26 million people in America have it, in one type or another. 79 million have pre-type 2.
But what exactly is Diabetes? There are a lot of myths and misunderstandings surrounding the disease, particularly when it comes to type 1 versus type 2.
So let’s start with the basics. Diabetes is a chronic condition characterized by high blood glucose (sugar), but it’s really all about a hormone called insulin. Depending on the type of diabetes you have, your body either can’t make enough insulin to keep blood sugar levels down (type 1), or can’t effectively use the little insulin that it does produce (type 2).
First, to understand what happens in the bodies of people who have diabetes, you should know what happens in the bodies of people who don’t.
Blood sugar, or glucose, is the body’s main source of energy. This glucose comes from food—mostly carbohydrates, but occasionally from proteins, too.
In a healthy body, carbs are all broken down into glucose. That glucose leaves the intestine, travels through the liver, and eventually makes its way into the blood stream. Its final destination is the body’s cells, where it is used to create energy.
Insulin comes into play here, at the cells’ entrance. The hormone acts as a doorman, allowing glucose to come inside.
Insulin is produced in the pancreas by little clusters of cells, known as beta cells. Beta cells sense when there is an excess of glucose in the blood stream, such as just after a meal, and they send insulin out to meet the glucose at the cell’s doors.
When working properly, this interplay between glucose, insulin, and beta cells maintains glucose levels between 70 and 140 milligrams per deciliter of blood.
In both types of diabetes, this balance gets interrupted in some way.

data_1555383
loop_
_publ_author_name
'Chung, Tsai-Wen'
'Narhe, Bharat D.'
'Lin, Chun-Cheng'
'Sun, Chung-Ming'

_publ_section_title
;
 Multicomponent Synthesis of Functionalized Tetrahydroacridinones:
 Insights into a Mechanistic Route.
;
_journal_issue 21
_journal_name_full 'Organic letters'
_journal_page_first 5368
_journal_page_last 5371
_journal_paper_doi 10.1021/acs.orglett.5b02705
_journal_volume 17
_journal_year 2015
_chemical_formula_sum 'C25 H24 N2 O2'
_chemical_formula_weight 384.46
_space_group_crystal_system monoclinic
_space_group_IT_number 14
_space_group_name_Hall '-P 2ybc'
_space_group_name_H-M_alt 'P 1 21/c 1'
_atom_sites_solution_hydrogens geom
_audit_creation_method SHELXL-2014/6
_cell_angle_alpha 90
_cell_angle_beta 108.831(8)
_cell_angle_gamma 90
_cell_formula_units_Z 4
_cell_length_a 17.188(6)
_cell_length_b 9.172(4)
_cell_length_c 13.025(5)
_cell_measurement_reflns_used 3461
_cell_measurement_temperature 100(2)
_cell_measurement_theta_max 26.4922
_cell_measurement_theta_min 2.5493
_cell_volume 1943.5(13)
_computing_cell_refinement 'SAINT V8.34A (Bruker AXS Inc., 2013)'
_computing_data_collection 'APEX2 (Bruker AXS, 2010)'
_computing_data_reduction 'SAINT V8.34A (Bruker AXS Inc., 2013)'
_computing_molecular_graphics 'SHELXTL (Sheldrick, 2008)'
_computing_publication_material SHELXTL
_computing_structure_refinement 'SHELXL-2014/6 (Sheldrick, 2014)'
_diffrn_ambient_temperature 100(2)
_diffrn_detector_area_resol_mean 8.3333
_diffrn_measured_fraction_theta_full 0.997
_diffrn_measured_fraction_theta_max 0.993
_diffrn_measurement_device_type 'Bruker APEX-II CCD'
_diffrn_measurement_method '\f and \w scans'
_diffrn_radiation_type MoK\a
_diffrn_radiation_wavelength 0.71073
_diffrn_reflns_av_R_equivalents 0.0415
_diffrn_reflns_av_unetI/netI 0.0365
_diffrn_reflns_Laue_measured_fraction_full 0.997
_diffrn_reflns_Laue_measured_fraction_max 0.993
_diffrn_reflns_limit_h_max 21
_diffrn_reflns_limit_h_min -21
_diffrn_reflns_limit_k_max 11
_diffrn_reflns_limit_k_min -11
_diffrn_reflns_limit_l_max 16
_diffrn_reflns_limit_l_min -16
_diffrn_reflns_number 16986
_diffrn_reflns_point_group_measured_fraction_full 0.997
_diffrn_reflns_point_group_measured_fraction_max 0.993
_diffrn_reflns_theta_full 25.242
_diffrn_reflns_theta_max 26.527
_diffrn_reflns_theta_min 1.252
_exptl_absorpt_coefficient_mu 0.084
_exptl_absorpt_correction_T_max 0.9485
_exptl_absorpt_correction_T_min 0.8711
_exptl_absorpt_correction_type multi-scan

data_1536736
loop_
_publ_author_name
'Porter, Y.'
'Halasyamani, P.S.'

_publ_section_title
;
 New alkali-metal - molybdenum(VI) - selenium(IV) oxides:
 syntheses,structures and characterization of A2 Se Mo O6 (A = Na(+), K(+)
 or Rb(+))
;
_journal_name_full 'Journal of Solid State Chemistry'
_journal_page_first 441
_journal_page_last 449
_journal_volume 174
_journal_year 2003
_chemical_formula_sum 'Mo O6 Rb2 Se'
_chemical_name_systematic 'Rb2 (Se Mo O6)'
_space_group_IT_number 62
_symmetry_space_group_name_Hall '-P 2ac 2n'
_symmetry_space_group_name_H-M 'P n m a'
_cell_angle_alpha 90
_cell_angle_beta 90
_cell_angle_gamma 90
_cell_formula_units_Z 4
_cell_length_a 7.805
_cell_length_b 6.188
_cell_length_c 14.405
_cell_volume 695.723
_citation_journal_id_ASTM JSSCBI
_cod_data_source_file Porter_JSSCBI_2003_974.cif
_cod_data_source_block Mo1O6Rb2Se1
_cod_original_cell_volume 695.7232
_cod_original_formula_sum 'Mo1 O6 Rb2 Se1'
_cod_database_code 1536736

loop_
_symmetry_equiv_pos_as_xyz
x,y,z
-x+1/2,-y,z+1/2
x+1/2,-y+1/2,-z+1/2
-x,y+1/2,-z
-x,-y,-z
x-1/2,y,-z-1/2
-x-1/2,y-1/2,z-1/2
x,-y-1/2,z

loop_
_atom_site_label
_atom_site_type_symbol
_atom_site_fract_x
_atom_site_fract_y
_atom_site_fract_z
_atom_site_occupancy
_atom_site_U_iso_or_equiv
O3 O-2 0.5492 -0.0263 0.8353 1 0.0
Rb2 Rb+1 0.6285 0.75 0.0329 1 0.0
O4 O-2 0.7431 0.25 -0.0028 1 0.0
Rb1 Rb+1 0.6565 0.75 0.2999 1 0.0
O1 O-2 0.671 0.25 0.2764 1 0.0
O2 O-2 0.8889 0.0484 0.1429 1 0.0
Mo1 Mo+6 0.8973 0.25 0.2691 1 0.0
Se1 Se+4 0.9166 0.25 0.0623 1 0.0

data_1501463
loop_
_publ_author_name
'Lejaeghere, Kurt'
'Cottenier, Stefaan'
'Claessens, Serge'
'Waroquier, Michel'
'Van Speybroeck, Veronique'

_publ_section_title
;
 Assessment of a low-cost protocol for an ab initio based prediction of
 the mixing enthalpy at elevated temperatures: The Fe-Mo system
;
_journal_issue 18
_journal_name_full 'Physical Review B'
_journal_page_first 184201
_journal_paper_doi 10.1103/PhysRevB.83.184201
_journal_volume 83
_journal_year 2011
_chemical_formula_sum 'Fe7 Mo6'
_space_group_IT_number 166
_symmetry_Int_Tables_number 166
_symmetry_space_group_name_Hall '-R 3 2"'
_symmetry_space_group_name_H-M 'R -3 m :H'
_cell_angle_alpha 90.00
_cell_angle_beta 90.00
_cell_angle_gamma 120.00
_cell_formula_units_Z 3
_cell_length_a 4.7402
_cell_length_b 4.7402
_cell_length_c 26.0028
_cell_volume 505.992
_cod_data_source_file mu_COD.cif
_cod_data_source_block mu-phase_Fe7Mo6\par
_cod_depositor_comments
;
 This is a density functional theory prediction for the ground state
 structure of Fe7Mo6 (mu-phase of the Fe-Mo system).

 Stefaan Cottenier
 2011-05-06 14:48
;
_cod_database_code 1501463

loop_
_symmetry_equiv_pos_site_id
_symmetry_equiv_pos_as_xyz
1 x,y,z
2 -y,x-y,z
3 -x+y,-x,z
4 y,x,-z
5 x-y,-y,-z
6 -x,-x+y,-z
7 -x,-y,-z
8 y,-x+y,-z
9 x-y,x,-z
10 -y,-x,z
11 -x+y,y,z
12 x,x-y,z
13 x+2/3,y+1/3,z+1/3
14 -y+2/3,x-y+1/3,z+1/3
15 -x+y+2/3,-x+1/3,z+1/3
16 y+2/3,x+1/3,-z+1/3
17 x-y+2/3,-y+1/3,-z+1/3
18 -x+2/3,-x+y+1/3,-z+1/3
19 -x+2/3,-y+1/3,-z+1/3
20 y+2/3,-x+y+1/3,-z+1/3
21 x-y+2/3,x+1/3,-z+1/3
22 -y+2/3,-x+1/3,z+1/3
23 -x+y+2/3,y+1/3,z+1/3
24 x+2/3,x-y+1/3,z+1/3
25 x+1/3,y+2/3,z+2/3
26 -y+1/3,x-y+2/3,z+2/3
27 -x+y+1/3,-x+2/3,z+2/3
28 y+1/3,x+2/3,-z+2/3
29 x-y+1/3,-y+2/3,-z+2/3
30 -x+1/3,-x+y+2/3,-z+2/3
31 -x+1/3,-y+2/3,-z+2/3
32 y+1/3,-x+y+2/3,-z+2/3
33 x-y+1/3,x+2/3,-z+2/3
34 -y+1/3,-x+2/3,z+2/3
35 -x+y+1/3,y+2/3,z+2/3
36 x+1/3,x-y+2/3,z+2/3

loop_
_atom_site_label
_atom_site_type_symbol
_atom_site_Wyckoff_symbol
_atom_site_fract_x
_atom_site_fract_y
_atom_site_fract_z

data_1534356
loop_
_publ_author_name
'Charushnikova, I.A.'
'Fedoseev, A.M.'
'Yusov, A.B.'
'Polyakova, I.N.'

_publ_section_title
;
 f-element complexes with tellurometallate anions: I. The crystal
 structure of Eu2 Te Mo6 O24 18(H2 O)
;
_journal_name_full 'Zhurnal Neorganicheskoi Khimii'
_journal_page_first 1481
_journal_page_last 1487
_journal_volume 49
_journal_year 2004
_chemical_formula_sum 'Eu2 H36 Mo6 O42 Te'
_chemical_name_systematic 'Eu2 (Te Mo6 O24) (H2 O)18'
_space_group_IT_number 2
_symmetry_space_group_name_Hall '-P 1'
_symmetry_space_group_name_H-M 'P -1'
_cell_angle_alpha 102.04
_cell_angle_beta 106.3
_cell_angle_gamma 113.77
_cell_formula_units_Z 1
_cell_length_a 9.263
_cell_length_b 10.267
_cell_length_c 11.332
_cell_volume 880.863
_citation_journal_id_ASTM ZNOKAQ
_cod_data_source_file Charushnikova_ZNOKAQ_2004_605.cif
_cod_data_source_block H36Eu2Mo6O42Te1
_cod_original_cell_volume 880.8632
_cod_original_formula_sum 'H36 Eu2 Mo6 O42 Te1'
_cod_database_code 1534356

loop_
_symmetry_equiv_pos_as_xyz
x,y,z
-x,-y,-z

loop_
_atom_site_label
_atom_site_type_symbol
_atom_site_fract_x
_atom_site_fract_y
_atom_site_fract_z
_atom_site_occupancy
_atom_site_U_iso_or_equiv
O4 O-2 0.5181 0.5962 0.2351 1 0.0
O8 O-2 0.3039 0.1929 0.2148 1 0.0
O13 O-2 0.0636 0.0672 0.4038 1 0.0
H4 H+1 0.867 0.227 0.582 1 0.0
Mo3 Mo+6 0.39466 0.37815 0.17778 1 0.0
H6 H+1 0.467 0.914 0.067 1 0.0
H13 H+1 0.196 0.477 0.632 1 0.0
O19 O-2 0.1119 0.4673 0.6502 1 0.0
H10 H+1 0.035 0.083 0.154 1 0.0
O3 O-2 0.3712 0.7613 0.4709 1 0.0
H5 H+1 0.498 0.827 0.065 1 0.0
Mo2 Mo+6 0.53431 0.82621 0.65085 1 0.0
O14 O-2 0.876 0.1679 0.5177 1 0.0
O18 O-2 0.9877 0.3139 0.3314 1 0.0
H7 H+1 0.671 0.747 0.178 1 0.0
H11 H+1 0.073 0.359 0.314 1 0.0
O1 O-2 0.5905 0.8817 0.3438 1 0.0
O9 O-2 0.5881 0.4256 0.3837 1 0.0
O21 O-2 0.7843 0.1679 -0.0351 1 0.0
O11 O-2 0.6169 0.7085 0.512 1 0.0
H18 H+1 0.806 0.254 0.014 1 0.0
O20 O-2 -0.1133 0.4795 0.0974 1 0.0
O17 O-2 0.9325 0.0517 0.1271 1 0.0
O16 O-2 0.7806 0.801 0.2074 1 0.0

In type 1, the body’s immune system starts attacking and destroying parts of itself—specifically, its own beta cells. Fewer beta cells means less insulin secreted into the body. And less insulin means that glucose is locked out of cells, and stays in the blood stream.
As type 1 diabetes progresses, it’s thought that beta cells are completely wiped out (though some early research suggests there may still be some faint activity of beta cells in some people with type 1).
Most people with type 1 diabetes need to start injecting insulin as soon as they are diagnosed. They do need to be careful of what they eat, so to avoid causing spikes in their blood glucose, but type 1 cannot be controlled solely with diet. The necessity for treatment with insulin is why type 1 is classified as insulin-dependent.
In type 2, some insulin is released but the locks on the cells are damaged. Insulin’s keys no longer fit, and the cells refuse to unlock. Because the door isn’t opened, glucose can’t enter, also resulting in heightened blood glucose levels. This is called insulin resistance—since the cells are resistant to the influences of insulin.
Genetics certainly affect susceptibility to insulin resistance, but another major factor is obesity. The greater your BMI, the harder your body has to work to make insulin effective. So it’s no coincidence that the global epidemic of type 2 diabetes coincides with rising rates of obesity.
In early stages, it’s possible to control type 2 with diet and exercise. Losing just 7 to 10 percent of your body weight can make the insulin your body produces more effective; meal planning helps you eat according to the amount of insulin available in your body, and exercise helps to increase insulin sensitivity (though many institutions recommend that patients get help from a medicine like metformin right away).
And for a while the body can overcome the cells’ resistance. But over the course of type 2, particularly when it’s poorly managed, the body stops being able to make enough insulin to force its way into the cells. When this happens, people with type 2 also need to start insulin injections.
Type 1 and type 2 are different in their root causes, but the effects are eventually the same. Problems with insulin interrupt the finely honed system and glucose in the blood rises, which, if left untreated, may result in complications like nerve and eye damage.
These are just the very basics of the two major types of diabetes—there is a lot to know about the disease and its variations. But understanding your body is the first step.
For more information on living with diabetes, visit the Joslin web site.